By Matt Williams
For millennia, scientists have pondered the mystery of life – namely, what goes into making it? According to most ancient cultures, life and all existence was made up of the basic elements of nature – i.e. Earth, Air, Wind, Water, and Fire. However, in time, many philosophers began to put forth the notion that all things were composed of tiny, indivisible things that could neither be created nor destroyed (i.e. particles).
However, this was a largely philosophical notion, and it was not until the emergence of atomic theory and modern chemistry that scientists began to postulate that particles, when taken in combination, produced the basic building blocks of all things. Molecules, they called them, taken from the Latin “moles” (which means “mass” or “barrier”). But used in the context of modern particle theory, the term refers to small units of mass.
By its classical definition, a molecule is the smallest particle of a substance that retains the chemical and physical properties of that substance. They are composed of two or more atoms, a group of like or different atoms held together by chemical forces.
It may consist of atoms of a single chemical element, as with oxygen (O2), or of different elements, as with water (H2O). As components of matter, molecules are common in organic substances (and therefore biochemistry) and are what allow for life-giving elements, like liquid water and breathable atmospheres.
Types of Bonds:
Molecules are held together by one of two types of bonds – covalent bonds or ionic bonds. A covalent bond is a chemical bond that involves the sharing of electron pairs between atoms. And the bond they form, which is the result of a stable balance of attractive and repulsive forces between atoms, is known as covalent bonding.
Ionic bonding, by contrast, is a type of chemical bond that involves the electrostatic attraction between oppositely charged ions. The ions involved in this kind of bond are atoms that have lost one or more electrons (called cations), and those that have gained one or more electrons (called anions). In contrast to covalence, this transfer is termed electrovalance.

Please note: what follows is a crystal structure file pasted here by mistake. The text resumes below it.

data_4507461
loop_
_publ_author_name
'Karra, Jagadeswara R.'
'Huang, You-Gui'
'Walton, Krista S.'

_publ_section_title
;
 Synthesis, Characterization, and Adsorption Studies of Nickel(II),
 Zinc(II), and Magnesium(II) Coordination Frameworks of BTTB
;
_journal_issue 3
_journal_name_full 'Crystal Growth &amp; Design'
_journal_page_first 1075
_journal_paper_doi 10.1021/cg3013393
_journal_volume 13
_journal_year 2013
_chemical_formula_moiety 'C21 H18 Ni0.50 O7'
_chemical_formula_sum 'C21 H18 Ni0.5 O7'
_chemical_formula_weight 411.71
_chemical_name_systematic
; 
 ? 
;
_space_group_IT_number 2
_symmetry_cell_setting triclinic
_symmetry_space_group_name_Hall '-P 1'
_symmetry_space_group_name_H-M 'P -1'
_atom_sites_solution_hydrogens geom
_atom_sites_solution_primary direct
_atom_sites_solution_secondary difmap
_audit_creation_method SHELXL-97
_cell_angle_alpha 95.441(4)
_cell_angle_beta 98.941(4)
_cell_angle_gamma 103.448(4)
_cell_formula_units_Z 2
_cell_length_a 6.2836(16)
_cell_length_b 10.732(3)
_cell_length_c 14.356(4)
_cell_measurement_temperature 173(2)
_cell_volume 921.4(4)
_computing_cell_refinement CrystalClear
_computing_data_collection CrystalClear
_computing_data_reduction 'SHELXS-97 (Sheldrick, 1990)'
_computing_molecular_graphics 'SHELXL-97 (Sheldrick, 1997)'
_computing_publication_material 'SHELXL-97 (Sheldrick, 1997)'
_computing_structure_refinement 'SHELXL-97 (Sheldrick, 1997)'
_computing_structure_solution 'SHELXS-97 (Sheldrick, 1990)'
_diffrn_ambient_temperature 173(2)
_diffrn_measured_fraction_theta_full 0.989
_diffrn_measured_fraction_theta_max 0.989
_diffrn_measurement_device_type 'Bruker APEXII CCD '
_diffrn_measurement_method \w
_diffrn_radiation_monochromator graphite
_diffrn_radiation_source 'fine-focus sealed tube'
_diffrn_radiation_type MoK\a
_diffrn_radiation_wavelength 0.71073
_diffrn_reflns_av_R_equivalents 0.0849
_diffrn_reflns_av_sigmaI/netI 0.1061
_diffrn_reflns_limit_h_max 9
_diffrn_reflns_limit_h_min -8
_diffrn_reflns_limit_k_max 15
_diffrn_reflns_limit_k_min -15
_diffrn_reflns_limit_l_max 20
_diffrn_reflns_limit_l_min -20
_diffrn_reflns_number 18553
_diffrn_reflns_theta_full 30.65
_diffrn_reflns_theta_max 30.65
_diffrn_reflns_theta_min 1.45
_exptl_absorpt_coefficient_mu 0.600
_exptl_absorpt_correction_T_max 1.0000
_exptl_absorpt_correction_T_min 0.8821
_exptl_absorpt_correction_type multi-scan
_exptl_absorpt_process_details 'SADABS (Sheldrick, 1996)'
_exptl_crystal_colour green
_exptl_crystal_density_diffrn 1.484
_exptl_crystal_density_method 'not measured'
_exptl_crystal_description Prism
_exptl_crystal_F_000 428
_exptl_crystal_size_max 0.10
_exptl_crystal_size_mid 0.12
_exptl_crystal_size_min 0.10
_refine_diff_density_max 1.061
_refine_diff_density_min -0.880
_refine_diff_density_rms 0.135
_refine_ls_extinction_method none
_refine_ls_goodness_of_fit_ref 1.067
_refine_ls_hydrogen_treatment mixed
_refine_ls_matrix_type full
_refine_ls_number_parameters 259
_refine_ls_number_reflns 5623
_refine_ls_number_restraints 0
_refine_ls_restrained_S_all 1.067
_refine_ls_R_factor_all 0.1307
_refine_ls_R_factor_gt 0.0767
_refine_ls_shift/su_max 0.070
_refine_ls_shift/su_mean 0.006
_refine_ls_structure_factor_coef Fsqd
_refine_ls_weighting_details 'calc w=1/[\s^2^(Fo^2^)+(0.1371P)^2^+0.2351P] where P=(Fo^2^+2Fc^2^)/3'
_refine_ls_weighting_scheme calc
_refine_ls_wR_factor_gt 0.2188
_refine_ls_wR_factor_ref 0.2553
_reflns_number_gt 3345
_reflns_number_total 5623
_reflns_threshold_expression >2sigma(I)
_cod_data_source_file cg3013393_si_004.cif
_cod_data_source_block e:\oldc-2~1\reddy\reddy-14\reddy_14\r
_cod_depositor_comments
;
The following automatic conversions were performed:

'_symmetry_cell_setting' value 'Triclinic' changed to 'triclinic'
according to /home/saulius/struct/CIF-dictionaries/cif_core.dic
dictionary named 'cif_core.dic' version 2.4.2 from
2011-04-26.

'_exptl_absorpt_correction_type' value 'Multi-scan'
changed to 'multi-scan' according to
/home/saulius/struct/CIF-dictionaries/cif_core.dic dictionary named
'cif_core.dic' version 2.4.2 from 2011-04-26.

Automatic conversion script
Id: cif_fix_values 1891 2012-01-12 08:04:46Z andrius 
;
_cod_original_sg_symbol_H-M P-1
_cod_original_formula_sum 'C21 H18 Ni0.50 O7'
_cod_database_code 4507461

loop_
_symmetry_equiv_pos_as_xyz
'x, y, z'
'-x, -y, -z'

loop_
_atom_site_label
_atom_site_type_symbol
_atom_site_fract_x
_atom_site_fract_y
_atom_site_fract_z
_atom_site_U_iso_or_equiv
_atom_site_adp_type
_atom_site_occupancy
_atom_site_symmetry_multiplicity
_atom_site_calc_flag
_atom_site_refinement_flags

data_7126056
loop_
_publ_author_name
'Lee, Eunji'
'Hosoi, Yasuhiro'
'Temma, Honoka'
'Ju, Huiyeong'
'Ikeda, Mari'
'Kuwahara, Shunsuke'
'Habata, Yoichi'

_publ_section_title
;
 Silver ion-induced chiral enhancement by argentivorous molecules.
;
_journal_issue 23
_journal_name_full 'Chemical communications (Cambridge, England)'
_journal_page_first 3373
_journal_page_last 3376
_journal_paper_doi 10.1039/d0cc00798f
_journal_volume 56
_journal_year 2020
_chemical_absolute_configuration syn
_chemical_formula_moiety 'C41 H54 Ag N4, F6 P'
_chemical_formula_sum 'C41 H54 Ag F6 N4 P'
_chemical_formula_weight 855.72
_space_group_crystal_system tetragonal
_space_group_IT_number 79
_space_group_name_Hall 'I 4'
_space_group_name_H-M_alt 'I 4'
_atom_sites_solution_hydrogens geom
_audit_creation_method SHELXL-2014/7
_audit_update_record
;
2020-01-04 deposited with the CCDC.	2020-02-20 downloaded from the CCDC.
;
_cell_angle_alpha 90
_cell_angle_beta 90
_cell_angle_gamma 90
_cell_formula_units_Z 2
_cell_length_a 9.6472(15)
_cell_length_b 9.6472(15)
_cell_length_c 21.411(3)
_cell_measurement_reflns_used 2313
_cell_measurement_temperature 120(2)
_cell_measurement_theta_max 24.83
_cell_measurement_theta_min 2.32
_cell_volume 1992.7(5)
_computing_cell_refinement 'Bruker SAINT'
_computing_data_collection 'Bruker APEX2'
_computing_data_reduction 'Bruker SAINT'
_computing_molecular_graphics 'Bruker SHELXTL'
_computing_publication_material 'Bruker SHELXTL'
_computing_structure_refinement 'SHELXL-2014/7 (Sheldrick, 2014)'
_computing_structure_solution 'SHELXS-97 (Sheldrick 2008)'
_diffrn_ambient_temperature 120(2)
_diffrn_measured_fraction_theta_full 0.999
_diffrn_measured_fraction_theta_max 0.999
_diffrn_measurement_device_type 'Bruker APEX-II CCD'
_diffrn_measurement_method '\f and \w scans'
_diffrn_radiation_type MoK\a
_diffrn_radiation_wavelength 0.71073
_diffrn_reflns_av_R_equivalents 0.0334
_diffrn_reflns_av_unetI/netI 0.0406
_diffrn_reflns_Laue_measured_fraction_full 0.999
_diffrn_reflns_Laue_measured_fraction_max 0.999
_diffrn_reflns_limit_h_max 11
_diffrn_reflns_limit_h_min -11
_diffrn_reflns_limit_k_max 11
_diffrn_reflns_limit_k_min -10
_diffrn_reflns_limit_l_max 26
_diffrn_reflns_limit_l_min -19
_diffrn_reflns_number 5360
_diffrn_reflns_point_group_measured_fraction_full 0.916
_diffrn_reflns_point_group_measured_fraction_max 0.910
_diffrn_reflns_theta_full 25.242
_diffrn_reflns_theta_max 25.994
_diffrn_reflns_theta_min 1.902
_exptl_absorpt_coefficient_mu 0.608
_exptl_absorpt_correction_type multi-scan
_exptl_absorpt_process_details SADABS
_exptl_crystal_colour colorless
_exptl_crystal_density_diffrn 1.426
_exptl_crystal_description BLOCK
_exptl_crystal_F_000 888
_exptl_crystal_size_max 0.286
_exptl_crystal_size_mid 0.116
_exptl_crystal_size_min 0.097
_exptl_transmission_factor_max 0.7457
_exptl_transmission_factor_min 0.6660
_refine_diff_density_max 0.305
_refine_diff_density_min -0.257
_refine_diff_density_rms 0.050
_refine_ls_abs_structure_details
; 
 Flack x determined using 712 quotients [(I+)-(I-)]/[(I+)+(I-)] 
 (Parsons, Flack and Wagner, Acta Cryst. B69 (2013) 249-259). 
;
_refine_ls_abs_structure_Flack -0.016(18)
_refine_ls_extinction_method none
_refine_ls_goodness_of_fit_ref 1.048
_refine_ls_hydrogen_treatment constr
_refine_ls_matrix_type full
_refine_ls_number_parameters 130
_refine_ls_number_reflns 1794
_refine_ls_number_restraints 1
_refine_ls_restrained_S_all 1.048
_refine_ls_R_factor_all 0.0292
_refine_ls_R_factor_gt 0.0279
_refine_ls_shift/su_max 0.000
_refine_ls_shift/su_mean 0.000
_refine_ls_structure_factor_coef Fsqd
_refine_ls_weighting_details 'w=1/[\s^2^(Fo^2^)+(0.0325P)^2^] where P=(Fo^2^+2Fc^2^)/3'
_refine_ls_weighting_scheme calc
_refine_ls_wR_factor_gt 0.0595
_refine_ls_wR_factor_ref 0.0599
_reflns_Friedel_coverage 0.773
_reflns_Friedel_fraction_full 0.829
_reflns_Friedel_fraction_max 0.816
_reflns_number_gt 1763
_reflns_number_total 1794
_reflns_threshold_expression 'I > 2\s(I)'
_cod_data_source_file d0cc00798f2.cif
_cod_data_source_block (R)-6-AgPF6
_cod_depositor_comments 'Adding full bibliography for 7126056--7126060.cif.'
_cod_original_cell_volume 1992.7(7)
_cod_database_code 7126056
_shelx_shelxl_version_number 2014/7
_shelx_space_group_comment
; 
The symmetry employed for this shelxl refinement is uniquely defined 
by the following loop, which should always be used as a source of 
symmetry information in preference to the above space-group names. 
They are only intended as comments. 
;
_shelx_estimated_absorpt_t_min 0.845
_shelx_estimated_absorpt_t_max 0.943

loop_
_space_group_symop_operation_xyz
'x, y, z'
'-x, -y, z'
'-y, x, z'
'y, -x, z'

In the simplest of forms, covelant bonds take place between a metal atom (as the cation) and a nonmetal atom (the anion), leading to compounds like Sodium Chloride (NaCl) or Iron Oxide (Fe²O³) – aka. salt and rust. However, more complex arrangements can be made too, such as ammonium (NH4+) or hydrocarbons like methane (CH4) and ethane (H³CCH³).
History of Study
Historically, molecular theory and atomic theory are intertwined. The first recorded mention of matter being made up of “discreet units” began in ancient India where practitioners of Jainism espoused the notion that all things were composed of small indivisible elements that combined to form more complex objects.
In ancient Greece, philosophers Leucippus and Democritus coined the term “atomos” when referring to the “smallest indivisible parts of matter”, from which we derive the modern term atom.
Then in 1661, naturalist Robert Boyle argued in a treatise on chemistry – titled “The Sceptical Chymist“- that matter was composed of various combinations of “corpuscules”, rather than earth, air, wind, water and fire. However. these observations were confined to the field of philosophy.
It was not until the late 18th and early 19th century when Antoine Lavoisier’s Law of Conservation of Mass and Dalton’s Law of Multiple Proportions brought atoms and molecules into the field of hard science. The former proposed that elements are basic substances that cannot be broken down further while the latter proposed that each element consists of a single, unique type, of atom and that these can join together to form chemical compounds.
A further boon came in 1865 when Johann Josef Loschmidt measured the size of the molecules that make up air, thus giving a sense of scale to molecules. The invention of the Scanning Tunneling Microscope (STM) in 1981 allowed for atoms and molecules to be observed directly for the first time as well.
Today, our concept of molecules is being refined further thanks to ongoing research in the fields of quantum physics, organic chemistry and biochemistry. And when it comes to the search for life on other worlds, an understanding of what organic molecules need in order to emerge from the combination of chemical building blocks, is essential.
We have written many interesting articles about molecules for Universe Today. Here’s Molecules From Space May Have Affected Life On Earth, Prebiotic Molecules May Form in Exoplanet Atmospheres, Organic Molecules Found Outside our Solar System, ‘Ultimate’ Prebiotic Molecules Found in Interstellar Space.
For more information, check out Encyclopaedia Britannica‘s page on molecules.
We’ve also recorded an entire episode of Astronomy Cast all about Molecules in Space. Listen here, Episode 116: Molecules in Space.